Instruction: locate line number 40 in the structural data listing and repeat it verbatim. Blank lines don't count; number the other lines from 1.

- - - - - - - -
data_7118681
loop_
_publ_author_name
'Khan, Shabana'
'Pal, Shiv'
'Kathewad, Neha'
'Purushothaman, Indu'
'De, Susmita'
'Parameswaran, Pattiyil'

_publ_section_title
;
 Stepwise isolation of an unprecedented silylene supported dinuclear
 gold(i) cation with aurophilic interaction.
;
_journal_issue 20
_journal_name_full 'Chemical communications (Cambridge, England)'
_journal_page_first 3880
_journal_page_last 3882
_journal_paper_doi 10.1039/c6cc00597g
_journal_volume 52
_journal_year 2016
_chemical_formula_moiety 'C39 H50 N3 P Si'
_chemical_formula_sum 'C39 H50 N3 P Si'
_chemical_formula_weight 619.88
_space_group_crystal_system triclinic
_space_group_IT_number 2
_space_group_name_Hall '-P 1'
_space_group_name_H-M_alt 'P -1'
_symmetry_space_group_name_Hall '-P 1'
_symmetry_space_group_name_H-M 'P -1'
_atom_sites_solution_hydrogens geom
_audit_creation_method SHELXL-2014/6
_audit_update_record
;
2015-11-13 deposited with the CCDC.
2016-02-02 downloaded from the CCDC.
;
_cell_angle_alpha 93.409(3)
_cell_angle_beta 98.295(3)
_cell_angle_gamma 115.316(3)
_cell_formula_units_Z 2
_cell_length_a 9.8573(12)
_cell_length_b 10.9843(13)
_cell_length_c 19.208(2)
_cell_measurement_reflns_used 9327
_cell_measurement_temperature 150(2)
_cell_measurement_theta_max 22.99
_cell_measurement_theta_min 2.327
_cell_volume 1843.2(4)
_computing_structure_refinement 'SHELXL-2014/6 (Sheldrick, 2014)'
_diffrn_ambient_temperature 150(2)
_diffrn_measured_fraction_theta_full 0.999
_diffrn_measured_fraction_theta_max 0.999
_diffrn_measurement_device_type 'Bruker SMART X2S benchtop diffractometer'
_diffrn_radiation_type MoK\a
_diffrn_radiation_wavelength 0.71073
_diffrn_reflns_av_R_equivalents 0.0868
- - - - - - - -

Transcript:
_cell_angle_gamma 115.316(3)